An essay on seed dispersal mechanisms barochory, anemochory, hydrochory and zoochory.
Seed dispersal is defined as the physical transport of seeds from the originating plant. Because plants are immobile, seed dispersal is one solution for plants to explore new environments. Several seed dispersal mechanisms have evolved in flowering plants, namely barochory, anemochory, hydrochory and zoochory.
In barochory, flowering plants like coconuts simply use gravity to disperse they seeds. The ripe coconut fruit becomes simply heavy enough to drop from the top of the tree. Because coconut trees are very tall plants, their seeds have evolved a very hard shell to sustain the strong impact with the ground.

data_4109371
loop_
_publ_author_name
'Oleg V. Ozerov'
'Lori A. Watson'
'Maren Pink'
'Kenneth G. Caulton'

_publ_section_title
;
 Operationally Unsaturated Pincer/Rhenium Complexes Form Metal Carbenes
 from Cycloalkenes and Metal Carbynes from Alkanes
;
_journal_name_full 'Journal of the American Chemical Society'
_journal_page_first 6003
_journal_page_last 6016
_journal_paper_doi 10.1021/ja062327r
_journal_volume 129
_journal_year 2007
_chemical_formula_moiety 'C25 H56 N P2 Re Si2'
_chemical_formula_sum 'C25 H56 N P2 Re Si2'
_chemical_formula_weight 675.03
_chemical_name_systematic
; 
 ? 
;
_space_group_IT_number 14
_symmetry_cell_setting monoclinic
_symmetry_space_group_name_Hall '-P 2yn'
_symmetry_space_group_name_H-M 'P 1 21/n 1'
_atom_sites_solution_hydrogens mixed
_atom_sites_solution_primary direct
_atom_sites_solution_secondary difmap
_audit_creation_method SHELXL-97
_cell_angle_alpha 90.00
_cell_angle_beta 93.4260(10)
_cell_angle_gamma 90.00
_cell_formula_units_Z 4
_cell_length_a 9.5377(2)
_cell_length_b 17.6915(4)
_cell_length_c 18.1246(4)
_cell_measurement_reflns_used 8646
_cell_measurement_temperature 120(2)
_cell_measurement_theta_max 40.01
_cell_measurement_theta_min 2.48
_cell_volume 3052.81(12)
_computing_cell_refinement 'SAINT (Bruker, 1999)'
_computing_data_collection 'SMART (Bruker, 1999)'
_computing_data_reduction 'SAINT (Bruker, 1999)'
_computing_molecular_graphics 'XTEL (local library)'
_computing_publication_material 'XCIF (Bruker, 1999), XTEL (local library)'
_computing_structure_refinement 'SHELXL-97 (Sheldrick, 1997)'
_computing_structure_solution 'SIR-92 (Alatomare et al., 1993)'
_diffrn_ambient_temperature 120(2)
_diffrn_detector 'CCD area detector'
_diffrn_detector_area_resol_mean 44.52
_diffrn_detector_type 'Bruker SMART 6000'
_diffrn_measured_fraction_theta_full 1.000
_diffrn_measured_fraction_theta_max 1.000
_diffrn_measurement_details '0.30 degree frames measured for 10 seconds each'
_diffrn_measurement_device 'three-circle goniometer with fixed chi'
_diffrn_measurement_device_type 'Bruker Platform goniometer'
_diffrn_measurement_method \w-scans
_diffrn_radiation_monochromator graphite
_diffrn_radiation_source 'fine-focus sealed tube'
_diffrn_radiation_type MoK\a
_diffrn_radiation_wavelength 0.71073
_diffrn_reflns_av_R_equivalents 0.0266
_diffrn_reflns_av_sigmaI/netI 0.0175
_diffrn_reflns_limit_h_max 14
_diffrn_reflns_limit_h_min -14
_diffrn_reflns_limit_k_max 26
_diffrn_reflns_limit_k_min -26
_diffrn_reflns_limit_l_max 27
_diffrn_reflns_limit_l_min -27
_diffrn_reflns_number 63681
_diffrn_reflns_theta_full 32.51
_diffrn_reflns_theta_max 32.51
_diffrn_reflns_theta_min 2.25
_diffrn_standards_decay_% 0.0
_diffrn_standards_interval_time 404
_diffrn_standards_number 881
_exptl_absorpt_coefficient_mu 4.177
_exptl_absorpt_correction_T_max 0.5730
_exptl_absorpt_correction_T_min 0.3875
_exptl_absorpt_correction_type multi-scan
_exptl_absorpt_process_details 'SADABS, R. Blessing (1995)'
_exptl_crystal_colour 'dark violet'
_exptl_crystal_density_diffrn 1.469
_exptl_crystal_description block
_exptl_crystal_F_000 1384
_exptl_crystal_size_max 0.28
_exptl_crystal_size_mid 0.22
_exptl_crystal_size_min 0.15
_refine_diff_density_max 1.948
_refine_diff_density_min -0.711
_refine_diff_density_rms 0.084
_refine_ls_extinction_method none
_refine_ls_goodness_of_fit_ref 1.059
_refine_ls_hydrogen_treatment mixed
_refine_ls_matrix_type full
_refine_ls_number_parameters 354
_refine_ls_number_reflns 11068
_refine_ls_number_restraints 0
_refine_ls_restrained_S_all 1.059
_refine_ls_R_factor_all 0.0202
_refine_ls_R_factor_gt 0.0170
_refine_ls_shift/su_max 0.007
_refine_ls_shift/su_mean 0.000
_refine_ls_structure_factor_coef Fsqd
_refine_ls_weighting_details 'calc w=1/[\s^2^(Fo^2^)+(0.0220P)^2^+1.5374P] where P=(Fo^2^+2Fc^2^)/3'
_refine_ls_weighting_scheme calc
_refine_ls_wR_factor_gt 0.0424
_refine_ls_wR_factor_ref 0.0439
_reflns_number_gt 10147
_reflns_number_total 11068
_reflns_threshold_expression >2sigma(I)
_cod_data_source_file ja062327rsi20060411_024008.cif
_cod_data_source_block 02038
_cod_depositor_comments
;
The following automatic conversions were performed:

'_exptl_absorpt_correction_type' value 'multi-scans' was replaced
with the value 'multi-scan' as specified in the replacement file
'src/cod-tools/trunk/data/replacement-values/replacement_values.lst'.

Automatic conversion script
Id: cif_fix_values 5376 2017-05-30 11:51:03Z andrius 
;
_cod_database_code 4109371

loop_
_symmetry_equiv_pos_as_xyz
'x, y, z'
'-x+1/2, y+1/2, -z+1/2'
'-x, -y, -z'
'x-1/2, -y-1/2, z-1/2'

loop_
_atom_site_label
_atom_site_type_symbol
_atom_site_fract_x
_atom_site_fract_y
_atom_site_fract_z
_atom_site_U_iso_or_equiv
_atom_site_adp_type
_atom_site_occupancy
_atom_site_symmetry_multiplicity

In anemochory, flowering plants use wind to disperse their seeds. Dandelions, for instance, have evolved feather-like structures on top of the seed to facilitate its dispersal by wind, over extremely long distances.
In hydrochory, flowering plants use water to disperse they seeds. Some plants have developed seeds with hallow structure inside to help seed float on water currents. Examples of plants that use hydrochory include water lily and palm trees.
In zoochory, seeds are dispersed by animals. Plants have evolved nutritive fruit shells to their seeds to attract animals to ingest and disperse them. Apple and pear trees use, among other mechanisms, zoochory to disperse their seeds.
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